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Financial Times endorses Senator Obama

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Democrats must choose Obama

Barack Obama goes into Tuesday’s Pennsylvania primary as strong favourite, whatever happens, to secure the Democratic presidential nomination. Yet the vote could still go either way.

This is a sign of how close this race has been and how deeply it has divided the party.

Mr Obama and Hillary Clinton are both strong candidates and each appeals powerfully to distinct segments of Democratic support. This has heightened the risk of bitter division.

After Tuesday’s vote, the Democrats should move quickly to affirm Mr Obama’s nomination. That is not just because his lead in elected delegates is already unassailable and the contest should be brought to a swift conclusion. It is also because he is, in fact, the better candidate.

The contenders’ differences on policy look small and in reality are even smaller. Their disagreement on healthcare mandates, for instance, frequently emphasised by Mrs Clinton, is of little practical significance. A mandate to obtain insurance, as proposed by Mrs Clinton, does not achieve universal coverage unless enforced with punitive sanctions, which she does not advocate.

Both candidates, in effect, are proposing near-universal coverage. The virtues of their schemes (much improved access, no denial of insurance to those with pre-existing conditions) as well as the defects (weak control of costs) are much the same.

In almost every area of policy, whether their thinking is good (as with improved support for displaced workers), bad (their opposition to liberal trade) or too vague to say (Iraq), there is little to choose between them.

As voters understood all along, this has therefore been a contest of character, temperament and (sadly but inevitably) identity. Mr Obama’s most loyal supporters, once they were persuaded that he might actually succeed, have been black. Mrs Clinton’s, certain at the start she would win, are women.

Mr Obama has fought a brilliant campaign, out-organising his opponent, raising more money, and convincing undecided Democrats as well as the country at large that he was more likeable, more straightforward and more worthy of trust.

On form, he is a spell-binding orator and holds arena-sized audiences in thrall. He is given to airy exhortations, it is true, but genuinely seeks consensus and has cross-party appeal.

Mrs Clinton’s campaign, in contrast, has been a shambles. She and her team expected to have it all sewn up long ago; they made no plans for a long struggle, ran short of money and had to reorganise on the run.

Her speaking style is pedestrian, when it is not actually grating. Those who dislike her tend to do so with a passion: her disapproval ratings started high and after months of campaigning are climbing still. It is a tribute to her tenacity and to the loyalty she commands in the party that her fate was not sealed weeks ago.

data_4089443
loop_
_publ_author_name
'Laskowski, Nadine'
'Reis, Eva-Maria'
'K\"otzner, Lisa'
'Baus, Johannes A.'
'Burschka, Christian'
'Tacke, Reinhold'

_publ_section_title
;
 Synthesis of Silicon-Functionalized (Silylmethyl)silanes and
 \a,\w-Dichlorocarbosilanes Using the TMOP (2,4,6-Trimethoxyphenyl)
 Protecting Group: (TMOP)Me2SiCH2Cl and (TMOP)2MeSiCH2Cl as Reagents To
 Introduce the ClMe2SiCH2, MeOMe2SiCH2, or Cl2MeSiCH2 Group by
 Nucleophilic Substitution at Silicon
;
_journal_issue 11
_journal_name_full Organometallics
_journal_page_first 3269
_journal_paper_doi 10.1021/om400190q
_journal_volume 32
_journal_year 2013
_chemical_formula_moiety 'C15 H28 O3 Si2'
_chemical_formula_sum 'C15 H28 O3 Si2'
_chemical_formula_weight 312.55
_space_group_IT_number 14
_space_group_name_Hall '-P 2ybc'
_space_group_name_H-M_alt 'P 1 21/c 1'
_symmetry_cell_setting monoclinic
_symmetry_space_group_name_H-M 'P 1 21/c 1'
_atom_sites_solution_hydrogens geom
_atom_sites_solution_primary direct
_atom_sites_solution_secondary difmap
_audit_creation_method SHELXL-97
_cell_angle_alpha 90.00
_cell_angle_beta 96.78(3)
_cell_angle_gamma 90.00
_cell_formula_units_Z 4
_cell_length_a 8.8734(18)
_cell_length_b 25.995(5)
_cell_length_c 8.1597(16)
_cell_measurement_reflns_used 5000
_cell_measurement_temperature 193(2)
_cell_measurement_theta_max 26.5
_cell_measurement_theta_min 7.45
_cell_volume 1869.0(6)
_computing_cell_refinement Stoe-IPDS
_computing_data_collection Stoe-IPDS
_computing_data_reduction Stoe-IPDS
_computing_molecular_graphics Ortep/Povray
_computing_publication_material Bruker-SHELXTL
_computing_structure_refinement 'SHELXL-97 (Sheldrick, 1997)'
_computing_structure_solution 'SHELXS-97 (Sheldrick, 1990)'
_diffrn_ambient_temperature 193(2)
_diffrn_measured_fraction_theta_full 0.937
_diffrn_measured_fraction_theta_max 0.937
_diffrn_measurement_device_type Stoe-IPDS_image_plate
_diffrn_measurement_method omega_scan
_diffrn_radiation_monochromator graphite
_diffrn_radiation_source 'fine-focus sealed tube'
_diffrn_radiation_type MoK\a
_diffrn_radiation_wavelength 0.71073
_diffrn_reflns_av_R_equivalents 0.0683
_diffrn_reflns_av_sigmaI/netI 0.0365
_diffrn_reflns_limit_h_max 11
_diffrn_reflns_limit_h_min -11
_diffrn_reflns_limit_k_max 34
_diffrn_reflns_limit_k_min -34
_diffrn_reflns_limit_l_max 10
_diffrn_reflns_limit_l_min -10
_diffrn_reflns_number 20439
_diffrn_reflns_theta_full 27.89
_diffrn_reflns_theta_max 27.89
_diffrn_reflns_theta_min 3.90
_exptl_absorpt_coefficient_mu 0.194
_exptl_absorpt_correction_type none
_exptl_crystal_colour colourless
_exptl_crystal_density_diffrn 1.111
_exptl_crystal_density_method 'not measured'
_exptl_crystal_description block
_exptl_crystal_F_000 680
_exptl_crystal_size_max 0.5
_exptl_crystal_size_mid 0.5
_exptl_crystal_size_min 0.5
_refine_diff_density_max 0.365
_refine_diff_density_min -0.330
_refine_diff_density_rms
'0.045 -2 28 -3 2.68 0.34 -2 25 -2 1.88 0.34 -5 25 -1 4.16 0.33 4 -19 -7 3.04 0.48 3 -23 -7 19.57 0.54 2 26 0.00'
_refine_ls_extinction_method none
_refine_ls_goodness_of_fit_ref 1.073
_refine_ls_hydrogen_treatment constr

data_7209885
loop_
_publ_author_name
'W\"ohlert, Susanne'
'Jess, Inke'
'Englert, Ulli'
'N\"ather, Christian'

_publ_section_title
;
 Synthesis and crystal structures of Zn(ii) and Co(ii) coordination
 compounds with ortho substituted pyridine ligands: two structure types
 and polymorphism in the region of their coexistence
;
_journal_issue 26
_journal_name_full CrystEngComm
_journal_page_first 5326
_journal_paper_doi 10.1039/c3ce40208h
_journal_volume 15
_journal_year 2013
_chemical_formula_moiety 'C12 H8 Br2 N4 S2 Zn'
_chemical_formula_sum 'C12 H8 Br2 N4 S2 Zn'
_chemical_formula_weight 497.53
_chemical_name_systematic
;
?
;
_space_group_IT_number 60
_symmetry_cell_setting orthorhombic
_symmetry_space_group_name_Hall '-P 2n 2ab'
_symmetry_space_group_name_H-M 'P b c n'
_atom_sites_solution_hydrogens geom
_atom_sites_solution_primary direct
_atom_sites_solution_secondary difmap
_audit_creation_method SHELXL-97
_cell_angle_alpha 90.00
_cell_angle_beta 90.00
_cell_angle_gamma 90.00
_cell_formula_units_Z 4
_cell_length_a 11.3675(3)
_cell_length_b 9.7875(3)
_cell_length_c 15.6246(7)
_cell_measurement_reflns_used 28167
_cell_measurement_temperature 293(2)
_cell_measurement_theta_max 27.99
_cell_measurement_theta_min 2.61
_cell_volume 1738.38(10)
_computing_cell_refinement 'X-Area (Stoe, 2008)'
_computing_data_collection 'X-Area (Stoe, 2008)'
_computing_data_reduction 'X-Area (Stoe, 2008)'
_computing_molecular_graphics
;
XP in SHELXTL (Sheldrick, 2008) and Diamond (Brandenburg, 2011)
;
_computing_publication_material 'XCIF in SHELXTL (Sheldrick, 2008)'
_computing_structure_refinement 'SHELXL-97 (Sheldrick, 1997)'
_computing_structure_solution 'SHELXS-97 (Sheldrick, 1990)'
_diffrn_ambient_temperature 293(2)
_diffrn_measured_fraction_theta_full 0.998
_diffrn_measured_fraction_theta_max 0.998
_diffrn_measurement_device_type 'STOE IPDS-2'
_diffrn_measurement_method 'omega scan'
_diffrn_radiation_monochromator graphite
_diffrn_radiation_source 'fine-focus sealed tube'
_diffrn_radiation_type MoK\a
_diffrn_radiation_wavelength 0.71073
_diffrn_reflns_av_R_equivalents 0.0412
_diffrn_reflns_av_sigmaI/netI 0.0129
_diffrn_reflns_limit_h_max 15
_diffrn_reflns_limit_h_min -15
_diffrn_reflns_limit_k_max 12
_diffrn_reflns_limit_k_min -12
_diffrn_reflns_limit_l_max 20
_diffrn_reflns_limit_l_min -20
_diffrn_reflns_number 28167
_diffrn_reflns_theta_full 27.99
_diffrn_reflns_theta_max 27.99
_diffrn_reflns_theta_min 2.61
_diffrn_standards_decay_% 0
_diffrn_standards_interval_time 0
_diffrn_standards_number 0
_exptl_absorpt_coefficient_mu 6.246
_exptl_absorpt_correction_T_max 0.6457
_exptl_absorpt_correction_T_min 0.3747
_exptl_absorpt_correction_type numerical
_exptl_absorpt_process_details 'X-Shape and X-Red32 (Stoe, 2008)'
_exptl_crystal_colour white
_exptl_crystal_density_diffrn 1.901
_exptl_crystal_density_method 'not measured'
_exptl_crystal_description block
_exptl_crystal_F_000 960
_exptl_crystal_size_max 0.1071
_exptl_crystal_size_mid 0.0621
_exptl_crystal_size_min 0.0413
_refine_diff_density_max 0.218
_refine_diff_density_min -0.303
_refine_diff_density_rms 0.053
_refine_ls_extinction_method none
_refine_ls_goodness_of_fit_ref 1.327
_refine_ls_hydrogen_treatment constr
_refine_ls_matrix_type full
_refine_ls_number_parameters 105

How much the way that a campaign is run tells you about a candidate’s fitness to be president is debatable – but it does tell you something, especially if the candidate with the misfiring strategy is running on a claim of management expertise.

In fact, the campaigns have underlined the contenders’ respective strengths and weaknesses.

Mr Obama’s consistent and relaxed demeanour attested to his coolness (in both senses, his swooning young admirers would add); it seemed to affirm his authenticity. In contrast, Mrs Clinton’s hyperactive advisers dressed her in a new personality each day, sometimes several in the course of an interview. They wheeled out Bill Clinton, to remind people of the 1990s, then reeled him back, to help them forget.

Too many course corrections, not enough course.

Mr Obama has had some travails – over his association with Jeremiah Wright, the ranting demagogue pastor, and most recently over condescending remarks about small-town Democratic politics.

In the first case, he responded with a masterly speech about race that may even have improved his standing. In the second, he was evasive and unconvincing – yet the public seems to have given him the benefit of the doubt.

The US has the urge to be inspired a little. Electing the country’s first woman president ought to be very inspiring. But not this woman – with her dynastic baggage and knack for antagonising the undecided – running against this man.

The Democratic party has waited an awfully long time for a politician like Barack Obama. Enough already.


Man is made by his belief. As he believes, so he is.

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Democrats must choose Obama

Barack Obama goes into Tuesday’s Pennsylvania primary as strong favourite, whatever happens, to secure the Democratic presidential nomination. Yet the vote could still go either way.

This is a sign of how close this race has been and how deeply it has divided the party.

Mr Obama and Hillary Clinton are both strong candidates and each appeals powerfully to distinct segments of Democratic support. This has heightened the risk of bitter division.

After Tuesday’s vote, the Democrats should move quickly to affirm Mr Obama’s nomination. That is not just because his lead in elected delegates is already unassailable and the contest should be brought to a swift conclusion. It is also because he is, in fact, the better candidate.

The contenders’ differences on policy look small and in reality are even smaller. Their disagreement on healthcare mandates, for instance, frequently emphasised by Mrs Clinton, is of little practical significance. A mandate to obtain insurance, as proposed by Mrs Clinton, does not achieve universal coverage unless enforced with punitive sanctions, which she does not advocate.